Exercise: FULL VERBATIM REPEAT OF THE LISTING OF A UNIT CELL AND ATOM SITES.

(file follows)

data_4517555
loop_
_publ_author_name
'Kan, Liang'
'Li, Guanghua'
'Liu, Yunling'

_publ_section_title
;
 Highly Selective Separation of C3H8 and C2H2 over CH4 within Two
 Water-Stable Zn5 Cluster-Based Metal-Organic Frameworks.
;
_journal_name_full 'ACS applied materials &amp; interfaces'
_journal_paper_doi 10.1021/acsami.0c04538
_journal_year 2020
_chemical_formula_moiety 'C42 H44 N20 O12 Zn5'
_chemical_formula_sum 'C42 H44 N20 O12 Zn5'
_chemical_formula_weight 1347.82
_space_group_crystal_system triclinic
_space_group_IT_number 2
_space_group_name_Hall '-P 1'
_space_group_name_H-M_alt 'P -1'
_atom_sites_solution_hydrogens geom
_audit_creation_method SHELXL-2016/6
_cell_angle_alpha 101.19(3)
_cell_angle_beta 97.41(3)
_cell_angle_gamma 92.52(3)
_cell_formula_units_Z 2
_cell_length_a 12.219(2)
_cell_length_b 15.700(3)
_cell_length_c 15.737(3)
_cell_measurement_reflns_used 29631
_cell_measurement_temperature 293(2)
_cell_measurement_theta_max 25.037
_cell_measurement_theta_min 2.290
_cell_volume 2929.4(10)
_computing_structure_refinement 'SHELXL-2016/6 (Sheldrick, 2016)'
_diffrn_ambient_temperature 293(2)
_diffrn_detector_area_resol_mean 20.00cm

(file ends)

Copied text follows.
data_4517555
loop_
_publ_author_name
'Kan, Liang'
'Li, Guanghua'
'Liu, Yunling'

_publ_section_title
;
 Highly Selective Separation of C3H8 and C2H2 over CH4 within Two
 Water-Stable Zn5 Cluster-Based Metal-Organic Frameworks.
;
_journal_name_full 'ACS applied materials &amp; interfaces'
_journal_paper_doi 10.1021/acsami.0c04538
_journal_year 2020
_chemical_formula_moiety 'C42 H44 N20 O12 Zn5'
_chemical_formula_sum 'C42 H44 N20 O12 Zn5'
_chemical_formula_weight 1347.82
_space_group_crystal_system triclinic
_space_group_IT_number 2
_space_group_name_Hall '-P 1'
_space_group_name_H-M_alt 'P -1'
_atom_sites_solution_hydrogens geom
_audit_creation_method SHELXL-2016/6
_cell_angle_alpha 101.19(3)
_cell_angle_beta 97.41(3)
_cell_angle_gamma 92.52(3)
_cell_formula_units_Z 2
_cell_length_a 12.219(2)
_cell_length_b 15.700(3)
_cell_length_c 15.737(3)
_cell_measurement_reflns_used 29631
_cell_measurement_temperature 293(2)
_cell_measurement_theta_max 25.037
_cell_measurement_theta_min 2.290
_cell_volume 2929.4(10)
_computing_structure_refinement 'SHELXL-2016/6 (Sheldrick, 2016)'
_diffrn_ambient_temperature 293(2)
_diffrn_detector_area_resol_mean 20.00cm